With Finland and Sweden appearing ready to apply for NATO membership, Russia has said that its response to the Nordic countries joining the Western military alliance would depend on the type of NATO military infrastructure that would be located on their territory.

Russian Deputy Foreign Minister Aleksandr Grushko told reporters in Moscow on May 14 that the accession of Finland and Sweden into NATO would require a strategic change, and that the Kremlin would take “adequate response measures” if NATO nuclear forces were moved closer to Russia’s borders.

Grushko added that Russia has no hostile intentions toward Finland and Sweden, where support for joining NATO in the traditionally neutral countries has risen following Russia’s unprovoked invasion of Ukraine in February. Russia has cited Ukraine’s ambitions to join NATO as a key reason for launching the war.

Finnish President Sauli Niinisto this week endorsed joining NATO “without delay,” saying it would strengthen security in the country, which shares a 1,300-kilometer border with Russia.

The country’s ruling Social Democratic Party was expected to announce its support on May 14 for joining NATO, a step that would pave the way for applying for membership in the coming days.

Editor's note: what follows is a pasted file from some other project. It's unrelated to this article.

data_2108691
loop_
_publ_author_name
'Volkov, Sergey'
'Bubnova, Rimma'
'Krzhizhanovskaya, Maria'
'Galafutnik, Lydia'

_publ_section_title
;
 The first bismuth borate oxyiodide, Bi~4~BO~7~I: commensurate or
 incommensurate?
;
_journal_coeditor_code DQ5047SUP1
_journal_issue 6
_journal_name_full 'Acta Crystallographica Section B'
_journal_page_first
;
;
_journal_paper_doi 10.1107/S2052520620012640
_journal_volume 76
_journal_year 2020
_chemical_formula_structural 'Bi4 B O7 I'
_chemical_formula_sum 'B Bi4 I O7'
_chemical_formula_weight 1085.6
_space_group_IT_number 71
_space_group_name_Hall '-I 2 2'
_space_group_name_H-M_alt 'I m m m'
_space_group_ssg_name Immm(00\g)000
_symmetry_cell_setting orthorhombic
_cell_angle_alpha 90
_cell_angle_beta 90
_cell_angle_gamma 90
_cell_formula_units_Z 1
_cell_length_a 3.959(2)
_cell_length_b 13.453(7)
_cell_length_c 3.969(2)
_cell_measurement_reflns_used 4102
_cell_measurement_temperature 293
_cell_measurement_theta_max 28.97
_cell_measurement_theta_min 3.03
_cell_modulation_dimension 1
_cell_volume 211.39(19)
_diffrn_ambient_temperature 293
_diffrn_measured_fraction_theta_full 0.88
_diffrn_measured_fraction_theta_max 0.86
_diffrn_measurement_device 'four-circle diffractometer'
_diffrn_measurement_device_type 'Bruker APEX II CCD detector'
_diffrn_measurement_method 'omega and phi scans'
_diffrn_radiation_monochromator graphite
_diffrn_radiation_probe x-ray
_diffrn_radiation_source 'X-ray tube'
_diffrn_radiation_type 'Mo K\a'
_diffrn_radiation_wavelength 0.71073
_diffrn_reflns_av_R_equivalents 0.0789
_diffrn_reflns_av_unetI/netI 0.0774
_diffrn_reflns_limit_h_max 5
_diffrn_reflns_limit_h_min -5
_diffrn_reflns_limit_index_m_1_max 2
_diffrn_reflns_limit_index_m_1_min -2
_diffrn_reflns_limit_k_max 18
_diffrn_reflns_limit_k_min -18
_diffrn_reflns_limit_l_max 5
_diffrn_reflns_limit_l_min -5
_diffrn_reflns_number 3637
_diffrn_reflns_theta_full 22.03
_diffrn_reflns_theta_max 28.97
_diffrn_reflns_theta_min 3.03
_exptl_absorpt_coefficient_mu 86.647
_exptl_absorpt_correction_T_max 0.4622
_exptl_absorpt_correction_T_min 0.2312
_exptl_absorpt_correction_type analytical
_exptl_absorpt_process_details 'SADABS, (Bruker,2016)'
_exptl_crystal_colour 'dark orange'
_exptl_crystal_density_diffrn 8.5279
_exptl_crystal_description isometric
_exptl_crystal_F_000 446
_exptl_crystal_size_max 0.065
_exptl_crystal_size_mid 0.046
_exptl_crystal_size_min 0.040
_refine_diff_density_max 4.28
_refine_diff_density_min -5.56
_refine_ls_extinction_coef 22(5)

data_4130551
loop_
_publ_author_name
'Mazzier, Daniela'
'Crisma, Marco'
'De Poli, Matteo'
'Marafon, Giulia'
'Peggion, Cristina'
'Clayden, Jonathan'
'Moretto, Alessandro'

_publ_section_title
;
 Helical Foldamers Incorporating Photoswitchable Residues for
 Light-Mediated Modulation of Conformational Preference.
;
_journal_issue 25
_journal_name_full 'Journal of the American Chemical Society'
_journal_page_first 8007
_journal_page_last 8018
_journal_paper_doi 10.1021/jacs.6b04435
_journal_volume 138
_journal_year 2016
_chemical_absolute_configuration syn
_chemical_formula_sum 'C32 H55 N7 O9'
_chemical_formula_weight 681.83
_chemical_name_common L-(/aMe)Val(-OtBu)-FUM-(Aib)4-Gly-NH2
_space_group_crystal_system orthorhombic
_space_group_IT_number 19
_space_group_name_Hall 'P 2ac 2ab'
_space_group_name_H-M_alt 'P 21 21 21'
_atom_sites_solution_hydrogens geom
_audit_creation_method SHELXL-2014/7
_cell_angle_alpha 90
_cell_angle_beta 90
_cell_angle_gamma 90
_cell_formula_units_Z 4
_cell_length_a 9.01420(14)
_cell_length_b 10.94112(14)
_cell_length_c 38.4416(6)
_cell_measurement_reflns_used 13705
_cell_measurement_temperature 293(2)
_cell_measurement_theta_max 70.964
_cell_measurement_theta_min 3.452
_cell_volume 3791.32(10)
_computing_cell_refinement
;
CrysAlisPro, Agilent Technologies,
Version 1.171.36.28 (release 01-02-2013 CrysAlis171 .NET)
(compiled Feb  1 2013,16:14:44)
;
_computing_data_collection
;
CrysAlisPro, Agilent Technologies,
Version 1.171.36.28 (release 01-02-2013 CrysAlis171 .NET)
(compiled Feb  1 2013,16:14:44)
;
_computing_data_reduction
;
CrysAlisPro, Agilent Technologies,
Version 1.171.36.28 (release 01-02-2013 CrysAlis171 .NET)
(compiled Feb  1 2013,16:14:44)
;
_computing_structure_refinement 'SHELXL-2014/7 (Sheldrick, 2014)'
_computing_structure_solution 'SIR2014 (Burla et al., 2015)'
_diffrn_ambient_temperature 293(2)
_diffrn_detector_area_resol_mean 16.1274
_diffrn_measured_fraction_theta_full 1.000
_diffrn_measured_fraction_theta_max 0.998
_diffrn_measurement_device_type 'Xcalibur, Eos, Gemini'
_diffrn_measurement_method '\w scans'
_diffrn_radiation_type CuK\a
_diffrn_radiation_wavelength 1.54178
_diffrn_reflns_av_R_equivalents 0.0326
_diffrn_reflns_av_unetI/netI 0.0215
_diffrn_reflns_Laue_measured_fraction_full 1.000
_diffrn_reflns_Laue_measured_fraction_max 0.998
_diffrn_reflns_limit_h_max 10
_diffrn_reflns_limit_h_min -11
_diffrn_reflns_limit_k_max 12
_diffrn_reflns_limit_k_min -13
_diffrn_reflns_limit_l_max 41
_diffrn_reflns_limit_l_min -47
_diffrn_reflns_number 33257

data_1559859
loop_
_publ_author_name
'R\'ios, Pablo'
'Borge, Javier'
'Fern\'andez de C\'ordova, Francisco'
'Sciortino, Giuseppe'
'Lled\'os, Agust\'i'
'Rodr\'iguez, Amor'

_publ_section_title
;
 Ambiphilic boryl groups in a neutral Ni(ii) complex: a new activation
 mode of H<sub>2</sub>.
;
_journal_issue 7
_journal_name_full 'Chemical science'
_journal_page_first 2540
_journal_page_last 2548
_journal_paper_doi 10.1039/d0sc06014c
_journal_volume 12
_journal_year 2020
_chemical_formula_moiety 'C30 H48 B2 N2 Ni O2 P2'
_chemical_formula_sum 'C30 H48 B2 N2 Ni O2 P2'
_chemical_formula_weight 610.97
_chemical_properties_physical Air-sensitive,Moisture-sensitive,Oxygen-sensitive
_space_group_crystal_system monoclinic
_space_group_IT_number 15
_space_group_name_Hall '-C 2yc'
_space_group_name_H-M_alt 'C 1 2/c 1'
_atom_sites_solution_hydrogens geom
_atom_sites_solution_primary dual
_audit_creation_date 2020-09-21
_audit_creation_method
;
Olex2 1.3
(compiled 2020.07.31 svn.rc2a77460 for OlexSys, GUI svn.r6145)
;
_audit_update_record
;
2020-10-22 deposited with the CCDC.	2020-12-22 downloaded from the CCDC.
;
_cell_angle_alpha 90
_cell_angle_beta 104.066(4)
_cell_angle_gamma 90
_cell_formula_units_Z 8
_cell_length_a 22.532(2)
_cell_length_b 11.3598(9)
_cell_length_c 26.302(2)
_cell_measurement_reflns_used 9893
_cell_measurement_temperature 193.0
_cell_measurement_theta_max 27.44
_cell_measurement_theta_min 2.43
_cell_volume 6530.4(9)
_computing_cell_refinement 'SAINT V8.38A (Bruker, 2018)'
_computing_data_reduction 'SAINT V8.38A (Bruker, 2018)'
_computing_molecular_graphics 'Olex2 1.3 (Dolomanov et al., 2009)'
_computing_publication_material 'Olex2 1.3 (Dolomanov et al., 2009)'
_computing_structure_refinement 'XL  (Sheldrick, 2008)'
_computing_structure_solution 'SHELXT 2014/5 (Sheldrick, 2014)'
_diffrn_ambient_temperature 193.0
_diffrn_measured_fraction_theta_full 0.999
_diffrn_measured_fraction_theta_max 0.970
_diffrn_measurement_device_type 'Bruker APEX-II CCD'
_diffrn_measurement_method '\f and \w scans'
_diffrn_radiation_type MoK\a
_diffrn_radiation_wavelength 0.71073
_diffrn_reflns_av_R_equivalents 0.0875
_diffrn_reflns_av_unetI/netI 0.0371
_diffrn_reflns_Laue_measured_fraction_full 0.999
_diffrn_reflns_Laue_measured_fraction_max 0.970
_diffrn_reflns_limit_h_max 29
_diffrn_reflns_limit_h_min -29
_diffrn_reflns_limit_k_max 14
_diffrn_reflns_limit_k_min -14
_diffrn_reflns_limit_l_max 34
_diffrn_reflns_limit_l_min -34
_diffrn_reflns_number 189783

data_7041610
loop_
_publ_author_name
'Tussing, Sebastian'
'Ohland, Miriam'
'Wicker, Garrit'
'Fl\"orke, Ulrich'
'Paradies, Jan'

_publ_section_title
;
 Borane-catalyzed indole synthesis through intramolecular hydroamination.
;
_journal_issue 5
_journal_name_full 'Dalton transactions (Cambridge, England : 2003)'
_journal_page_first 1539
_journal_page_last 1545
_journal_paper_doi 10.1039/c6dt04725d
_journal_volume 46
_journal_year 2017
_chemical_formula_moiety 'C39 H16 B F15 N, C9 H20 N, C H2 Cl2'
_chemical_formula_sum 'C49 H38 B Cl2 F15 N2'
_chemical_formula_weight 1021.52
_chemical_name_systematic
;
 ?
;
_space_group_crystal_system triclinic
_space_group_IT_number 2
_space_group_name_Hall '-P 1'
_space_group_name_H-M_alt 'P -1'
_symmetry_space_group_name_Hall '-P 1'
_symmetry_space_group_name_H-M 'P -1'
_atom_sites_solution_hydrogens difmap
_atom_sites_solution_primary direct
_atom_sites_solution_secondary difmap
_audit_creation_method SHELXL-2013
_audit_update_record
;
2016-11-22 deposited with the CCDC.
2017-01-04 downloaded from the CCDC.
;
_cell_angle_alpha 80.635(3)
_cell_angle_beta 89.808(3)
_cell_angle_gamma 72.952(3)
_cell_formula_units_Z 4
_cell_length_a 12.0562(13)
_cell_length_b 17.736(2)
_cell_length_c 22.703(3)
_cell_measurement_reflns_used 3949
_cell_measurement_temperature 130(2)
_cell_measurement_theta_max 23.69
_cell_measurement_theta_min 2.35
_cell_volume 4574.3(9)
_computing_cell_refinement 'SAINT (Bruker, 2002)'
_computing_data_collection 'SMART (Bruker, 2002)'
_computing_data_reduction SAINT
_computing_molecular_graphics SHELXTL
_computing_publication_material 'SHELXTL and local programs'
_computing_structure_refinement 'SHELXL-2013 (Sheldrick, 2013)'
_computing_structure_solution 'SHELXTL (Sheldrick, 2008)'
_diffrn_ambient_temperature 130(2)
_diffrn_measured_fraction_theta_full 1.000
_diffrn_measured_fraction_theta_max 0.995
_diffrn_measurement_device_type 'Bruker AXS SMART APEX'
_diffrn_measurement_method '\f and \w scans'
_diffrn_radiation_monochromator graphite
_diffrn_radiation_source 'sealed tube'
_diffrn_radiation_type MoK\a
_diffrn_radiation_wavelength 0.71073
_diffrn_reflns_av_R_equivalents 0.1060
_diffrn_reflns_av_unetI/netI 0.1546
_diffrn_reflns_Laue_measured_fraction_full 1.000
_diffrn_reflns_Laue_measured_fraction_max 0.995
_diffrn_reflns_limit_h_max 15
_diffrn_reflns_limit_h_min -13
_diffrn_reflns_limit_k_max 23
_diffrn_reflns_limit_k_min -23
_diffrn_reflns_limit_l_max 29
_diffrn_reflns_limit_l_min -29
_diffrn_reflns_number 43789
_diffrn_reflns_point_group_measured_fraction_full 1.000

The Swedish government has also laid out plans to commit Sweden to applying for NATO membership, and is expected to announce a decision soon.

U.S. President Joe Biden held a joint call with Finnish President Niinisto and Swedish Prime Minister Magdalena Andersson on May 13 in which he stressed “close security and defense cooperation” and supported the two Nordic states’ expected NATO bids.

“President Biden underscored his support for NATO’s Open Door policy and for the right of Finland and Sweden to decide their own future, foreign policy, and security arrangements,” the White House account said of the call.

NATO’s foreign ministers will meet in Berlin beginning on May 14 for two days of talks that will include Finland’s and Sweden’s potential membership. Swedish Foreign Minister Ann Linde and Finnish Foreign Minister Pekka Haavisto are expected to take part in the meeting, which will also include U.S. Secretary of State Antony Blinken.

Many members of the alliance have already expressed support for applications from Sweden and Finland.

Turkish President Recep Tayyip Erdogan, however, said on May 13 that he did not have a “positive opinion” of the Nordic countries’ membership, explaining his reservations by citing Sweden and other Scandinavian countries’ alleged support for Kurdish militants and others Turkey considers to be terrorists.

The opposition has fueled suggestions that Turkey could veto Finland’s and Sweden’s applications to join NATO, which to be approved would require unanimous support among the alliance’s 30 member states.

Hours after Erdogan’s comment, the White House and Pentagon said they were “working to clarify Turkey’s position” regarding Sweden and Finland, while stressing that Ankara’s standing in NATO would not change as a result of its position.